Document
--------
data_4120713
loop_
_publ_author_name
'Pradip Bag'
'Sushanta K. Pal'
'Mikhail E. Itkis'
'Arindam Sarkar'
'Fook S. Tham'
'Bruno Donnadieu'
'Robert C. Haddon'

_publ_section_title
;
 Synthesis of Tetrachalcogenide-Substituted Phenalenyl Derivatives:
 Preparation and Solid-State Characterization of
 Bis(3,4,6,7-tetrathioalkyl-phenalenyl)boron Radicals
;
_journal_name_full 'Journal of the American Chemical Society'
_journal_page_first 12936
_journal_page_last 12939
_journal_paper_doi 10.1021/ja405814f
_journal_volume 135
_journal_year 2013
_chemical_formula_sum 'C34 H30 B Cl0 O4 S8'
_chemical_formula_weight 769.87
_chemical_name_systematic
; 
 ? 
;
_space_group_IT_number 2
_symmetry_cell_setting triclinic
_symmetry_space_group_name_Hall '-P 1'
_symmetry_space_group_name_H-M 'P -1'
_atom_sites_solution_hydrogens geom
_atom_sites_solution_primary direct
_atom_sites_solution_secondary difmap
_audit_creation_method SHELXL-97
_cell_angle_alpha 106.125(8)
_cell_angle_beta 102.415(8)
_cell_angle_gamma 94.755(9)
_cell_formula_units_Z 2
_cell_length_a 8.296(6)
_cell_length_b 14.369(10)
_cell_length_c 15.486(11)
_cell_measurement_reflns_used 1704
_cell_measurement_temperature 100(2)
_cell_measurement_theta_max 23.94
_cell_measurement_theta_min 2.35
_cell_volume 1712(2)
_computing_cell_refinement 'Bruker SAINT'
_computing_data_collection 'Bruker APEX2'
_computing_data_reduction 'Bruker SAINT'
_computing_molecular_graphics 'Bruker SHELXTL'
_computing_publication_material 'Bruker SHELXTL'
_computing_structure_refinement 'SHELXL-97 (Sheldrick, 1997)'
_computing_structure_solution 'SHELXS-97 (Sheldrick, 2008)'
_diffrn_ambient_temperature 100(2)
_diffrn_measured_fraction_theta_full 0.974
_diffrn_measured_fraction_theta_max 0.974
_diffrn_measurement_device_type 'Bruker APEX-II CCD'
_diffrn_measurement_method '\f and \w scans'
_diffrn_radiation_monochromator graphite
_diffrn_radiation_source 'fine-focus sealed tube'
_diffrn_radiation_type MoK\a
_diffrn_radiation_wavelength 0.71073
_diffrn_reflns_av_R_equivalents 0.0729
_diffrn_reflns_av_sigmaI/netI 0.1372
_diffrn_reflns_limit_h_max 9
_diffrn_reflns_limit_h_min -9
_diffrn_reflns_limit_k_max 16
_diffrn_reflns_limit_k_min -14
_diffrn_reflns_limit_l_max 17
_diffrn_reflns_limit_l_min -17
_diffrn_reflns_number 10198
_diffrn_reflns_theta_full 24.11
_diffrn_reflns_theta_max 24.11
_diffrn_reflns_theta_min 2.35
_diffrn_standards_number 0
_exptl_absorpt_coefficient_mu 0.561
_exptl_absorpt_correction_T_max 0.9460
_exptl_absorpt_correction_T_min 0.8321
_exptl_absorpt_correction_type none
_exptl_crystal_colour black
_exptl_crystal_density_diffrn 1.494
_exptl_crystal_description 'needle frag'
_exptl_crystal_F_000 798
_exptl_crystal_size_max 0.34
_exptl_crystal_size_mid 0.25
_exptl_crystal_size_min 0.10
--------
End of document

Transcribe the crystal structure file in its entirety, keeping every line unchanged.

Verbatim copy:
data_4120713
loop_
_publ_author_name
'Pradip Bag'
'Sushanta K. Pal'
'Mikhail E. Itkis'
'Arindam Sarkar'
'Fook S. Tham'
'Bruno Donnadieu'
'Robert C. Haddon'

_publ_section_title
;
 Synthesis of Tetrachalcogenide-Substituted Phenalenyl Derivatives:
 Preparation and Solid-State Characterization of
 Bis(3,4,6,7-tetrathioalkyl-phenalenyl)boron Radicals
;
_journal_name_full 'Journal of the American Chemical Society'
_journal_page_first 12936
_journal_page_last 12939
_journal_paper_doi 10.1021/ja405814f
_journal_volume 135
_journal_year 2013
_chemical_formula_sum 'C34 H30 B Cl0 O4 S8'
_chemical_formula_weight 769.87
_chemical_name_systematic
; 
 ? 
;
_space_group_IT_number 2
_symmetry_cell_setting triclinic
_symmetry_space_group_name_Hall '-P 1'
_symmetry_space_group_name_H-M 'P -1'
_atom_sites_solution_hydrogens geom
_atom_sites_solution_primary direct
_atom_sites_solution_secondary difmap
_audit_creation_method SHELXL-97
_cell_angle_alpha 106.125(8)
_cell_angle_beta 102.415(8)
_cell_angle_gamma 94.755(9)
_cell_formula_units_Z 2
_cell_length_a 8.296(6)
_cell_length_b 14.369(10)
_cell_length_c 15.486(11)
_cell_measurement_reflns_used 1704
_cell_measurement_temperature 100(2)
_cell_measurement_theta_max 23.94
_cell_measurement_theta_min 2.35
_cell_volume 1712(2)
_computing_cell_refinement 'Bruker SAINT'
_computing_data_collection 'Bruker APEX2'
_computing_data_reduction 'Bruker SAINT'
_computing_molecular_graphics 'Bruker SHELXTL'
_computing_publication_material 'Bruker SHELXTL'
_computing_structure_refinement 'SHELXL-97 (Sheldrick, 1997)'
_computing_structure_solution 'SHELXS-97 (Sheldrick, 2008)'
_diffrn_ambient_temperature 100(2)
_diffrn_measured_fraction_theta_full 0.974
_diffrn_measured_fraction_theta_max 0.974
_diffrn_measurement_device_type 'Bruker APEX-II CCD'
_diffrn_measurement_method '\f and \w scans'
_diffrn_radiation_monochromator graphite
_diffrn_radiation_source 'fine-focus sealed tube'
_diffrn_radiation_type MoK\a
_diffrn_radiation_wavelength 0.71073
_diffrn_reflns_av_R_equivalents 0.0729
_diffrn_reflns_av_sigmaI/netI 0.1372
_diffrn_reflns_limit_h_max 9
_diffrn_reflns_limit_h_min -9
_diffrn_reflns_limit_k_max 16
_diffrn_reflns_limit_k_min -14
_diffrn_reflns_limit_l_max 17
_diffrn_reflns_limit_l_min -17
_diffrn_reflns_number 10198
_diffrn_reflns_theta_full 24.11
_diffrn_reflns_theta_max 24.11
_diffrn_reflns_theta_min 2.35
_diffrn_standards_number 0
_exptl_absorpt_coefficient_mu 0.561
_exptl_absorpt_correction_T_max 0.9460
_exptl_absorpt_correction_T_min 0.8321
_exptl_absorpt_correction_type none
_exptl_crystal_colour black
_exptl_crystal_density_diffrn 1.494
_exptl_crystal_description 'needle frag'
_exptl_crystal_F_000 798
_exptl_crystal_size_max 0.34
_exptl_crystal_size_mid 0.25
_exptl_crystal_size_min 0.10